George Floyd’s death has sent British Jewry jostling to prove its antiracist credentials. The Board of Deputies of British Jews (BoD), an institution generally averse to commenting on current affairs with no obvious Jewish angle, has picked up on the antiracist zeitgeist and launched a brand new Commission on Racial Inclusivity in the Jewish Community. The Commission, to be chaired by the New Statesman’s Stephen Bush, intends to examine prejudice within the Jewish community – in part through the testimonies of Black Jews and Jews of Colour – with the aim of producing a report in six months’ time. The Jewish Chronicle, an outlet not known for its antiracism, has been awash with comment pieces clamouring for Jews to “stand alongside our Black friends and neighbours”. Meanwhile, a petition by alumni of the Jewish Free School (JFS) demanding a more racially inclusive curriculum has attracted over 500 signatures in two days.
All of these efforts have positioned Jews as allies to the Black struggle, and therefore implicitly as white and Ashkenazi. The authors of the JFS petition initially failed to account for the need for Jewish education to include not only Black but also Mizrahi, Sephardi and Yemenite Jewish histories and cultures (they mentioned Ethiopians, but only vis-a-vis police brutality); though they amended the letter after I brought this omission to their attention. It’s a similar story with the BoD, which has invited “Black British Jews and other Jews of Colour to come forward and give evidence” to its new Commission, making no specific mention of Mizrahi, Sephardi and Yemenite Jews.
The problem is symptomatic of a British Jewish society that tends to think of itself as homogenous, and in which the experiences, histories and cultures of Mizrahi, Sephardi and Yemenite Jews like me have been systemically sidelined. While intra- and extra-communal racism is a serious problem among British Jews, antiblackness is only one vector of this problem; another, just as urgent, is the ethnocultural-religious hierarchy that structures all of British Jewish communal life.
Diverse as the Mizrahi, Sephardi and Yemenite experience in the UK may be, I’m confident that most have experienced the racism that infects Jewish spaces. From flagrant abuse to microaggressions – being called P*kis, terrorists and N*gn*g in the playground; being singled out by synagogue security; being told “you don’t look Jewish” – routine prejudice has forced many of us to adopt Ashkenazi behavioural codes, or to turn our backs on Judaism entirely.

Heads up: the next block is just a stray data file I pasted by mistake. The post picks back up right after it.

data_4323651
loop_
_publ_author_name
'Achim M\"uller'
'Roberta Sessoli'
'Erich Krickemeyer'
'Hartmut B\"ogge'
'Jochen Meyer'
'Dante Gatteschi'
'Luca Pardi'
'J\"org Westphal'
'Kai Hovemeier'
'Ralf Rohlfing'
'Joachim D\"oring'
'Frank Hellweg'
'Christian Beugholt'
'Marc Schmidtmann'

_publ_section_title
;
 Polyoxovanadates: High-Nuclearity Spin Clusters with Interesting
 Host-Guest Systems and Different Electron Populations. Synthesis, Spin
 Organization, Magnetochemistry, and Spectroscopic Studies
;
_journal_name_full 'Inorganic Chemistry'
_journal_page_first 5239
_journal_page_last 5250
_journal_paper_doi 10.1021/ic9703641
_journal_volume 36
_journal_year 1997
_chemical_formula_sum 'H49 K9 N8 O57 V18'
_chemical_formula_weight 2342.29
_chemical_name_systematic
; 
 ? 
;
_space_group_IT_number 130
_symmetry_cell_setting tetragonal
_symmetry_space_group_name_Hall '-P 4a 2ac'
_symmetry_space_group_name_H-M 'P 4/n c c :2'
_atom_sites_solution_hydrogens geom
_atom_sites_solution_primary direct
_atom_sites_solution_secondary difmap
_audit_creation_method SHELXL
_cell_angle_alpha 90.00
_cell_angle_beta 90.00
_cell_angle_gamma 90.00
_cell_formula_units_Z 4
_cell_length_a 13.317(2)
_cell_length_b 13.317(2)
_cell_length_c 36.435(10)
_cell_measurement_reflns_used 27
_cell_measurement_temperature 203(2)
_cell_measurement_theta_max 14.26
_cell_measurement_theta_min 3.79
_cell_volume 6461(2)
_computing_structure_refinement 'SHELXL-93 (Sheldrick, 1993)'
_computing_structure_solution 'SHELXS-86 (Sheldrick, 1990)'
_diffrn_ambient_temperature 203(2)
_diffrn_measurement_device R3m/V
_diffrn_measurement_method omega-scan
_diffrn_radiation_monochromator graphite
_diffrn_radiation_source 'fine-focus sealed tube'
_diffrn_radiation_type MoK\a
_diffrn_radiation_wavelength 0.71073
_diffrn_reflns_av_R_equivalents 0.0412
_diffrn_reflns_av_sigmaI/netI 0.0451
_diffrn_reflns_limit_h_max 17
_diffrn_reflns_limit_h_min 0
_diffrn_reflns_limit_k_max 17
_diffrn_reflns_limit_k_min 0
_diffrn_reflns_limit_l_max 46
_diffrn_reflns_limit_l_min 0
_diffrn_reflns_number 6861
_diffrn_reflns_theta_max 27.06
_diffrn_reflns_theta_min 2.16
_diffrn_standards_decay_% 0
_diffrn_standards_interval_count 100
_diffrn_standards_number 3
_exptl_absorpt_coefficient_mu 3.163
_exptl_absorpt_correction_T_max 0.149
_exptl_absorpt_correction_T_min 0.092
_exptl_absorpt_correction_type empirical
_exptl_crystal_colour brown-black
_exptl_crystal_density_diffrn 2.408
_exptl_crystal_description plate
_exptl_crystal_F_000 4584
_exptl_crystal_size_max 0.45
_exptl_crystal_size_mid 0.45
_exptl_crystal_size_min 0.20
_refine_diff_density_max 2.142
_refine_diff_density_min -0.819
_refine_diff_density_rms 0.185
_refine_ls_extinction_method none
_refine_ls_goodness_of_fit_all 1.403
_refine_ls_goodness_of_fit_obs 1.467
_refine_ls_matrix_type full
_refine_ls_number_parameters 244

Sure, British Jewry has never inflicted upon non-Ashkenazim the wanton cruelty experienced by Mizrahi Jews in Israel. No Yemenite babies were kidnapped here; no segregationist housing or discriminatory schooling policies enacted; no system of theft and pauperisation maintained. Nor is the prejudice we face as more secular Jews as severe as it is in Charedi circles, where it remains an open secret that a shidduch with someone Mizrahi or Sephardi is undesirable; with someone Black, unthinkable. Rather, the primary mode of violence against us has been epistemic: our systematic erasure from the collective imagination.
For our marginalisation is underpinned by a British Jewish education system that – as well as failing to prepare Jewish students for the real world when it comes to questions of Israel-Palestine – does not equip its students with a deep knowledge of Jewish heterogeneity. From my own memory of JFS, no mention was ever made of the existence of Jews from Arab or African countries, let alone our histories, sages and customs. How many leave British Jewish schools knowing who Shalom Shabazi was? Able to name Moroccan sages, or identify the role of Jews in the Nahda (Arab Renaissance)? How many recognise the words Karaite, Kes, Farhud, Mimouna or Sigd? Know that the Italian fascists established a concentration camp in Libya, or that the Aden riots of 1947 were even deadlier than the pogroms in Kishinev in 1903 – so deadly that they decimated an ancient community which, despite being British subjects for 128 years, are remembered by a single coffee set at the Jewish Museum in Camden? Western Sephardim were the first to settle this country when Jews were readmitted in 1656. The Board of Deputies was originally a group of Sephardi deputados. Yet now, the extent of most British Jews’ knowledge of Sephardim is that we eat kitniyot at Pesach.
The effect of this systematic erasure is that mainstream British Jewish institutions such as the BoD feel confident that they are sole representatives of British Jewry. However, such institutions are increasingly unrepresentative of the communities they supposedly exist to serve. Since the Shoah, non-European Jewry has been repopulating and revitalising Jewish communities whose Ashkenazi populations were wiped out: North Africans in France, Libyans in Italy, Bukharans in Austria. The makeup and character of European Jewry has therefore shifted seismically, and it’s time our communal institutions reflected that.
This renewed attempt to address antiblackness in the Jewish community is noble. However, the hastiness with which we have jumped on the antiracist bandwagon risks leaving Mizrahi, Sephardi and Yemenite Jews in the dust once more. Unless we recognise the many forms that intra-Jewish racism takes, the various victims of its whiteness and Eurocentricity, our efforts will be insincere, worse still, ineffectual.
Leeor Ohayon is a writer of Moroccan and Adeni descent from north-east London.